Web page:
Originally published in The Wall Street Journal
Appeared in the July 5, 2018, print edition
The Use—and Abuse—of Tariffs
If Trump’s goal is to reduce the trade deficit with China, forget it. But the threat could be useful.
By MARTIN FELDSTEIN
One possible objective might be to pressure China to reduce its $376 billion bilateral annual trade surplus, which the president frequently denounces. The Chinese government could accomplish this either by buying large quantities of American products or “voluntarily” reducing the country’s exports to the U.S., as Japan did in the 1980s. Mr. Feldstein, chairman of the Council of Economic Advisers under President Reagan, is a professor at Harvard and a member of the Journal's board of contributors.
If that’s the president’s goal, it’s deeply misguided. Reducing Chinese exports to the U.S. would deny American consumers the low-cost products they buy from China while doing nothing to reduce the global U.S. trade deficit. That’s because the trade deficit reflects the reality that Americans consume more goods than we produce. To do that we must import the difference from the rest of the world.
Although the U.S. has trade surpluses with some countries and trade deficits with others, the total balance is negative. If the U.S. reduces the trade deficit with one country, it must increase the net trade deficit with others to keep the total unchanged. The U.S. could balance the trade deficit only if Americans increased their saving to make room for more domestic production.
A decline in the U.S. trade deficit with China would mean an equal increase in the trade deficit with other countries. If Beijing agrees to import more American products or to sell fewer goods to the U.S., Americans will sell less to other countries or buy more from other countries. A tariff threat that leads China to reduce its trade surplus with the U.S. would not have accomplished any change in America’s global trade deficit.
A more judicious use of tariffs would give the Chinese government an incentive to stop stealing the intellectual property of U.S. companies. China now requires U.S. firms operating in China to form a “partnership” with a Chinese counterpart and share their technology with it. The Chinese use that stolen technology to compete with American firms in China and around the world. This unfair economic practice undermines American industry.
The Chinese requirement to share technology as a condition for doing business in China is explicitly forbidden by the World Trade Organization rules, which China agreed to when it joined the organization in 2001. The Chinese government says it is not in violation of the WTO rule because American companies “voluntarily” choose to do business in China with the understanding that they must have a Chinese partner. American companies say it isn’t voluntary because they have no choice if they want access to an economy with 1.3 billion people and an economy nearly as large as America’s.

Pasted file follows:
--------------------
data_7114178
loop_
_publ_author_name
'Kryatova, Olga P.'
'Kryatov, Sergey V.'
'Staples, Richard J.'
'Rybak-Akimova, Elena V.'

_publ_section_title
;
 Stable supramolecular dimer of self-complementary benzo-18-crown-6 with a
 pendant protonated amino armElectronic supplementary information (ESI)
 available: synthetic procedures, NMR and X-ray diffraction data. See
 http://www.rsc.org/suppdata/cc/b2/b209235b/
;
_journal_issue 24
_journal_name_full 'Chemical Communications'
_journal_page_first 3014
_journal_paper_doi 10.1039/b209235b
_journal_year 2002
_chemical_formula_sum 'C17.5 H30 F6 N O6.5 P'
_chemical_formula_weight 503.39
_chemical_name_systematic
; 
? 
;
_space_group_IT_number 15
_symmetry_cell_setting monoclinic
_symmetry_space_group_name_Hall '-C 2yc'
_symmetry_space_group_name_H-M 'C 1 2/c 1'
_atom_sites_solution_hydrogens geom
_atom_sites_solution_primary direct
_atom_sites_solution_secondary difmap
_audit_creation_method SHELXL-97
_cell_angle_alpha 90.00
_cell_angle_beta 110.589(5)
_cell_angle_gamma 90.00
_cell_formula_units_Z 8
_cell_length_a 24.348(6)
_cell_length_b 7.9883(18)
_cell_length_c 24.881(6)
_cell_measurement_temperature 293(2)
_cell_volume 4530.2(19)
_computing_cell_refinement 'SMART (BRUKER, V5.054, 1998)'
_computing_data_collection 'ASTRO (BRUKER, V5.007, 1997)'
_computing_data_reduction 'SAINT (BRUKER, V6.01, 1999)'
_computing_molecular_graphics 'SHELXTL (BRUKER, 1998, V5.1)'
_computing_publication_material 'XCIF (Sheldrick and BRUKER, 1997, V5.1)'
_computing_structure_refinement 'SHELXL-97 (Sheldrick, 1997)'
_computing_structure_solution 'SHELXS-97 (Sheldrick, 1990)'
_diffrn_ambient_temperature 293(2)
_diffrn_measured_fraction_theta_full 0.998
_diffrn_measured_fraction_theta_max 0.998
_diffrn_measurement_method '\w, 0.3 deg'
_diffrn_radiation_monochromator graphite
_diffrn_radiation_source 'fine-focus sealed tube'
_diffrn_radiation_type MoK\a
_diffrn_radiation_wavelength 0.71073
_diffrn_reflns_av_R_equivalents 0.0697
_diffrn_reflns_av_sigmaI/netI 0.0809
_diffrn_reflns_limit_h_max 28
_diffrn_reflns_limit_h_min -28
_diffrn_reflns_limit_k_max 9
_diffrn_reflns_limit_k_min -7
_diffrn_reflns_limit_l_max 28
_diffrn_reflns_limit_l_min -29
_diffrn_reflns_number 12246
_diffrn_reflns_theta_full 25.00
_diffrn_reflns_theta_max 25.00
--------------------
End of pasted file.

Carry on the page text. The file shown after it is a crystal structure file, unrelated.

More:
The U.S. government filed a complaint with the WTO in March demanding an end to the Chinese practice, but as a result of U.S. experience with previous WTO complaints, American officials are not optimistic about a favorable decision. The European Union filed a similar complaint in June.
A negotiation with the Chinese under the threat of U.S. tariffs would be a more effective means of changing China’s policy. The threat of punitive tariffs could lead the Chinese government to agree to allow U.S. firms to operate in China without local partners. If China did not live up to the agreement, the tariffs could be reimposed.
Chinese theft of U.S. technology is not a new problem. At their 2013 California summit, President Obama showed Chinese President Xi Jinping evidence gathered by the National Security Agency of Chinese hacking into the computer systems of U.S. companies. The U.S. and China ended that meeting with a communiqué stating that neither government would support cybertheft for commercial purposes.
It is more difficult to confirm whether the Chinese have honored that agreement than it would be to determine whether they were allowing American companies to operate in China without surrendering their intellectual property. But the NSA should review the evidence. Chinese desistance from cybertheft also should be a condition for tariff-free access to U.S. markets.
American policy to block the theft of U.S. technology is legitimate and desirable. But it is not the same as a U.S. policy to try to prevent China from achieving its “Made in China 2025” goal of becoming a global leader in high-tech industries through its own research and investments. If the U.S. wants to retain the lead in technology manufacturing and services, it should support education in the U.S. and provide incentives for American firms to do the necessary investments and research. A trade war won’t get us there.
One possible objective might be to pressure China to reduce its $376 billion bilateral annual trade surplus, which the president frequently denounces. The Chinese government could accomplish this either by buying large quantities of American products or “voluntarily” reducing the country’s exports to the U.S., as Japan did in the 1980s.
Mr. Feldstein, chairman of the Council of Economic Advisers under President Reagan, is a professor at Harvard and a member of the Journal's board of contributors.